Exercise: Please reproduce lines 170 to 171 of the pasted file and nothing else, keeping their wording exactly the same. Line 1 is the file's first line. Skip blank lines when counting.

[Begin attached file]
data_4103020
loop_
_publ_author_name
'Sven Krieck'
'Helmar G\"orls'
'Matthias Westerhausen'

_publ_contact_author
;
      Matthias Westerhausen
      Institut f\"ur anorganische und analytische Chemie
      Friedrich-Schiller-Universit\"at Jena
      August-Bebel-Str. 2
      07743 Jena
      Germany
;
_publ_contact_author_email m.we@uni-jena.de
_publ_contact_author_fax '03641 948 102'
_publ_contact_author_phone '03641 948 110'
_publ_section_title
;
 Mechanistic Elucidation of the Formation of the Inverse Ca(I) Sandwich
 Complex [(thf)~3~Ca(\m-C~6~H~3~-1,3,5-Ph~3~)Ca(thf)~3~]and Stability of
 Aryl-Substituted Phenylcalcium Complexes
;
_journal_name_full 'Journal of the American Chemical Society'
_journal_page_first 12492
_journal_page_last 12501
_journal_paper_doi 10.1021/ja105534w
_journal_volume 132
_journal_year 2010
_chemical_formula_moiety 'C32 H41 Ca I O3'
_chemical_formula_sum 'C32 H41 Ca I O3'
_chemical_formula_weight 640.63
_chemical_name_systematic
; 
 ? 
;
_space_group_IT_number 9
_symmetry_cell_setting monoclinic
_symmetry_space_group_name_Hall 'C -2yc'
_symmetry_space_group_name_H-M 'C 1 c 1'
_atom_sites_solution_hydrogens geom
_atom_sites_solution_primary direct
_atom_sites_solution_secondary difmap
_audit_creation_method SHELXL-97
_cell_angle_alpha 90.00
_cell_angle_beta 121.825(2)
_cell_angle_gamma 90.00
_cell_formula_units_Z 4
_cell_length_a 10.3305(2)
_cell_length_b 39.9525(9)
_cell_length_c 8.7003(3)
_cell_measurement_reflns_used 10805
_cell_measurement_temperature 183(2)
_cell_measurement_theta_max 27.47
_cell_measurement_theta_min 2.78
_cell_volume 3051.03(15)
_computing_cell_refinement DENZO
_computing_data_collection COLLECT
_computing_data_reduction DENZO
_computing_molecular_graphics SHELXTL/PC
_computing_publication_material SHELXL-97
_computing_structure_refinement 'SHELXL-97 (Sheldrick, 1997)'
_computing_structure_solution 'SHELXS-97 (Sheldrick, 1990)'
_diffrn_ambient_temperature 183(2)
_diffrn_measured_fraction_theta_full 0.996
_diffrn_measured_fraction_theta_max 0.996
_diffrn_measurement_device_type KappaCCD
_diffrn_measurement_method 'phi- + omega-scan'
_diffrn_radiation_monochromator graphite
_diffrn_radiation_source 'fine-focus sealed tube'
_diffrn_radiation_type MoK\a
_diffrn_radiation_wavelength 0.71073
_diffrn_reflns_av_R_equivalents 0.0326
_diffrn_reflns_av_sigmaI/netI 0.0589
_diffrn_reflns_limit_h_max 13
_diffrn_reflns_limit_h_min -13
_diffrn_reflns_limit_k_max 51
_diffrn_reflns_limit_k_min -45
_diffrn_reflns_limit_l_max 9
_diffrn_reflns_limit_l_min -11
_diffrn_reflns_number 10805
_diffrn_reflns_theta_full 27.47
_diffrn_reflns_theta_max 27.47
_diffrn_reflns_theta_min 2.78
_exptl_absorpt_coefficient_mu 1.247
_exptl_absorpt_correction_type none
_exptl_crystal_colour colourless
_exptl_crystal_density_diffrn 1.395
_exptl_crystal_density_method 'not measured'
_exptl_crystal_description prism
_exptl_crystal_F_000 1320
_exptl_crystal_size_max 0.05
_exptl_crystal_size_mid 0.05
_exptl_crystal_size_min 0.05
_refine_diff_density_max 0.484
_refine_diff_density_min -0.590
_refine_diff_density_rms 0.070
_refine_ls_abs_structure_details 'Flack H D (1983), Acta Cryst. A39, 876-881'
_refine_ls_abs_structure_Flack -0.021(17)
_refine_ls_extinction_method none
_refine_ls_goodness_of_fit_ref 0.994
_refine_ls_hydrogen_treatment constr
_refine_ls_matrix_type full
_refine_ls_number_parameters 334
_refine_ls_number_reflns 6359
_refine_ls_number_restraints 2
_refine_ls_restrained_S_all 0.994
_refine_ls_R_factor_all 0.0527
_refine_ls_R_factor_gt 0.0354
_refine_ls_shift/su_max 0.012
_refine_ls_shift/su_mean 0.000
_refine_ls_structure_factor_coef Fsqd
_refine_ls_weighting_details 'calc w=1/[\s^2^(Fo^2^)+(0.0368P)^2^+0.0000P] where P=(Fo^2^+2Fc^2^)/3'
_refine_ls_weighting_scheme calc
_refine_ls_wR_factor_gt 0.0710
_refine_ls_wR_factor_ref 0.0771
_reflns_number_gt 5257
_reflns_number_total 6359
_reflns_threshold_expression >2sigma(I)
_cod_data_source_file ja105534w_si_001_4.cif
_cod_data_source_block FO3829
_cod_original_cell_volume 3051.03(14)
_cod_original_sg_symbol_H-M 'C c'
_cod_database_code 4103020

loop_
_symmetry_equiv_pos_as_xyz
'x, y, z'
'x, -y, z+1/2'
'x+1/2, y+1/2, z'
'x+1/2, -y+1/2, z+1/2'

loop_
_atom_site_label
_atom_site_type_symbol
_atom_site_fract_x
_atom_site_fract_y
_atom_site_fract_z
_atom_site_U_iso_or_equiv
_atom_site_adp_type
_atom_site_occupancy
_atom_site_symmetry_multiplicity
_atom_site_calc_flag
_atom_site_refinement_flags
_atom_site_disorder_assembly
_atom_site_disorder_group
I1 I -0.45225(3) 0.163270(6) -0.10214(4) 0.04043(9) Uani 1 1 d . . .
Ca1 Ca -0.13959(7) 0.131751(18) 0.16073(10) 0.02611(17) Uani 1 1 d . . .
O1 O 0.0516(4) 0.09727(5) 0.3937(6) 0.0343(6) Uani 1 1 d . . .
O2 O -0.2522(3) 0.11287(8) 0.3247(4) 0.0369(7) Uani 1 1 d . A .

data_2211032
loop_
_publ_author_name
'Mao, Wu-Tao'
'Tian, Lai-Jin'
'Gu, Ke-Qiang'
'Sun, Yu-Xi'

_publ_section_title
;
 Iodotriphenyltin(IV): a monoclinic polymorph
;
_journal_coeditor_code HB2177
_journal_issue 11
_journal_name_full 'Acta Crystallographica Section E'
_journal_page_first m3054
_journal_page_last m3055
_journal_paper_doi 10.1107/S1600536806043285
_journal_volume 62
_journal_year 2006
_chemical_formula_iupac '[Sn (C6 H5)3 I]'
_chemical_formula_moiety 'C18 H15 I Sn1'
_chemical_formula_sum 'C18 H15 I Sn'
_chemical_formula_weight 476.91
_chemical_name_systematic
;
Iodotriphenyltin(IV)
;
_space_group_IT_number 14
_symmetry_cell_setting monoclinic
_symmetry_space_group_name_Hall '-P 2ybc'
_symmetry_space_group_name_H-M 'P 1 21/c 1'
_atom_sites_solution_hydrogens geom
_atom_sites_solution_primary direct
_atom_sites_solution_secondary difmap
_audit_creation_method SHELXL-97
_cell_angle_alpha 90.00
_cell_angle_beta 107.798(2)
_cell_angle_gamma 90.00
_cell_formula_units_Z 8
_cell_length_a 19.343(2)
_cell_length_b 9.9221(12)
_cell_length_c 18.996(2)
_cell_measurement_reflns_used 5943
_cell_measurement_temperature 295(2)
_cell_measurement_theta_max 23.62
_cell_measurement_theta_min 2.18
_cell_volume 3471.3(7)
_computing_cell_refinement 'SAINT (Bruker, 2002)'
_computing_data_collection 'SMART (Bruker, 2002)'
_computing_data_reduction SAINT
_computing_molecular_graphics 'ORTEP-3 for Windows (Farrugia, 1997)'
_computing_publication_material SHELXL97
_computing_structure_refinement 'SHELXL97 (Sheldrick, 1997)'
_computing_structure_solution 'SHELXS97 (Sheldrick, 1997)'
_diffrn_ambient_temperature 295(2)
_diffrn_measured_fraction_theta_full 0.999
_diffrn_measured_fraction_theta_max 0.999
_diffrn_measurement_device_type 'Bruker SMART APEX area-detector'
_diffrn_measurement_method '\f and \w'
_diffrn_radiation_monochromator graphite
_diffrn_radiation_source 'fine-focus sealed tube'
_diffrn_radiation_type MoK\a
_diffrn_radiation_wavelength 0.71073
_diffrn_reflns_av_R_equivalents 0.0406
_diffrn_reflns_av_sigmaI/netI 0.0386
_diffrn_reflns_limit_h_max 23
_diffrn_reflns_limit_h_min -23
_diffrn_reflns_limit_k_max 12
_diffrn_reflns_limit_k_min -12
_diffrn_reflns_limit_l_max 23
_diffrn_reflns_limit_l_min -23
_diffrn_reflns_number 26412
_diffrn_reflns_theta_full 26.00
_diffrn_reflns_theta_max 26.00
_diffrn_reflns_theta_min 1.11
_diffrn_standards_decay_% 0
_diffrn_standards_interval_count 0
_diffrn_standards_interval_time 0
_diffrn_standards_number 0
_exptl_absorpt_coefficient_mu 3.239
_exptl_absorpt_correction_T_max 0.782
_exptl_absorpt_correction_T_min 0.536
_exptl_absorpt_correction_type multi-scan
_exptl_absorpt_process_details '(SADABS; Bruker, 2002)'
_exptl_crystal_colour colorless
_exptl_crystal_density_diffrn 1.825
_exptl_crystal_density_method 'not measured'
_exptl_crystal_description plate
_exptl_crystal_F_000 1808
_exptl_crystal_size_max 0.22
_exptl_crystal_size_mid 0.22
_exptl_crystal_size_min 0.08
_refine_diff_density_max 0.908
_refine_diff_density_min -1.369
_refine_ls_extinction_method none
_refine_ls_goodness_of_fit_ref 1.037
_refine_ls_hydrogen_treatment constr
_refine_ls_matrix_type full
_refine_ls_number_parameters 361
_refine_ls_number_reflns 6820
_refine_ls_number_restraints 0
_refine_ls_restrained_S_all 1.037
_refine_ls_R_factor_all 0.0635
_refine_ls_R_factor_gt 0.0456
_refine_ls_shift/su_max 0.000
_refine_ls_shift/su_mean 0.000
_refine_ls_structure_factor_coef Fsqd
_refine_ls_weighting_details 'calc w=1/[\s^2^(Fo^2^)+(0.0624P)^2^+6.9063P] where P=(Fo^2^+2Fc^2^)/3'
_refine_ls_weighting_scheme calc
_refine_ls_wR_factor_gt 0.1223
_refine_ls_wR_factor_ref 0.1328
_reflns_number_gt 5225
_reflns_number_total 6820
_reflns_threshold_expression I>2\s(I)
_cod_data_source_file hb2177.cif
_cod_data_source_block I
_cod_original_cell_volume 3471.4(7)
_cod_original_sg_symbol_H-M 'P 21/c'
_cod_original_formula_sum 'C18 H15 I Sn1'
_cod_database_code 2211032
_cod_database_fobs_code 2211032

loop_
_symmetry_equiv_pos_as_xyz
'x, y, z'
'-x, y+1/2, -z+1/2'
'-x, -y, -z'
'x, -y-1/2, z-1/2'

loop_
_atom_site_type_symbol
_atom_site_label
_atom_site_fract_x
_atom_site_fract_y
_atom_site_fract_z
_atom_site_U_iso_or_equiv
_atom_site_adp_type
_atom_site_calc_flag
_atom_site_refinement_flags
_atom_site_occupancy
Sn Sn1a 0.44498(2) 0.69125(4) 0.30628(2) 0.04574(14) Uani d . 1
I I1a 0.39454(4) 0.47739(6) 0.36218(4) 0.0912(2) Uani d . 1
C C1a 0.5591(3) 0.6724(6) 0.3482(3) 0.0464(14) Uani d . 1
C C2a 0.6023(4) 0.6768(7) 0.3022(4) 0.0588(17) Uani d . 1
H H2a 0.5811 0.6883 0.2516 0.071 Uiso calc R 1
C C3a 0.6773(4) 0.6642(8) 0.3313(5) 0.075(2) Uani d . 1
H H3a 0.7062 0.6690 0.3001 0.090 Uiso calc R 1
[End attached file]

_chemical_formula_moiety 'C18 H15 I Sn1'
_chemical_formula_sum 'C18 H15 I Sn'